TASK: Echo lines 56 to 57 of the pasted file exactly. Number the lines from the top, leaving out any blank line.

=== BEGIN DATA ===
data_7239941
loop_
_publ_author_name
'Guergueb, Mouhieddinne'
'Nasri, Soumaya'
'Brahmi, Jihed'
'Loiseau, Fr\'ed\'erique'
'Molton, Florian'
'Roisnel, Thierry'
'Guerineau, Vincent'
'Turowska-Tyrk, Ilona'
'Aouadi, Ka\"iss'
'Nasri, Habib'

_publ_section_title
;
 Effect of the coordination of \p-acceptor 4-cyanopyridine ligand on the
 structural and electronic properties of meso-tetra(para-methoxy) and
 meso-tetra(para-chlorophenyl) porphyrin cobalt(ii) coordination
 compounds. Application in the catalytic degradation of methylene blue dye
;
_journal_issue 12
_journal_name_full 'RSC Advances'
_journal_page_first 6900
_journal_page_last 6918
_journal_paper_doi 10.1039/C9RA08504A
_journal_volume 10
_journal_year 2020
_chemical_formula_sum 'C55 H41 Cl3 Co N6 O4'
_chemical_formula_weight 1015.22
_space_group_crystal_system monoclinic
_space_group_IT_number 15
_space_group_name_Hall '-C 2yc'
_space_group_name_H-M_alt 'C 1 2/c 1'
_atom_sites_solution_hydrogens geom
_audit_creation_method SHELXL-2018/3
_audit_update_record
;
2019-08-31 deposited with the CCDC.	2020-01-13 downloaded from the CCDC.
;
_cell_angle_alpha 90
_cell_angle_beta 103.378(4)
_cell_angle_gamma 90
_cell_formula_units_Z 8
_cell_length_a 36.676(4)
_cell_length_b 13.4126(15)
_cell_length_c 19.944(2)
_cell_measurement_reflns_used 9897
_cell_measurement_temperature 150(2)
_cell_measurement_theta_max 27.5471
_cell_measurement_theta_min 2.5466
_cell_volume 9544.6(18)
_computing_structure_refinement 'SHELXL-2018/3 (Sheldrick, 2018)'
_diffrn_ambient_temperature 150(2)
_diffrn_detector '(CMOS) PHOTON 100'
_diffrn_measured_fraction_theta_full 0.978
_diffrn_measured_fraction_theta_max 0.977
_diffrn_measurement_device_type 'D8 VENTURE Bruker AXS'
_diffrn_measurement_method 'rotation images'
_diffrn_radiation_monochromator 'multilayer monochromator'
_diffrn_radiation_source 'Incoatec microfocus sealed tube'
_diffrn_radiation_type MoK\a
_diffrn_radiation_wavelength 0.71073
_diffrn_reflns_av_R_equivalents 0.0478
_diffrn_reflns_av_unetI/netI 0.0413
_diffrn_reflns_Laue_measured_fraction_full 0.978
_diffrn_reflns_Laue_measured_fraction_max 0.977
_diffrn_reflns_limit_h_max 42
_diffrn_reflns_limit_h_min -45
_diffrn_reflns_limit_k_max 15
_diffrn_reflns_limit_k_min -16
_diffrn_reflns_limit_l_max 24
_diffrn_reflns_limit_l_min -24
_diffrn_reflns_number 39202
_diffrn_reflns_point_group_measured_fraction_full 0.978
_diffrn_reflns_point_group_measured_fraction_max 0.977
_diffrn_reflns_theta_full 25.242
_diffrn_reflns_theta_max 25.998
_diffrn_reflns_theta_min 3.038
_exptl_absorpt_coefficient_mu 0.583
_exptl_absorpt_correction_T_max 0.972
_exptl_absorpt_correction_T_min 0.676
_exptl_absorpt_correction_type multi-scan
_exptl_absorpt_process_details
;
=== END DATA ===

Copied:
_diffrn_measured_fraction_theta_max 0.977
_diffrn_measurement_device_type 'D8 VENTURE Bruker AXS'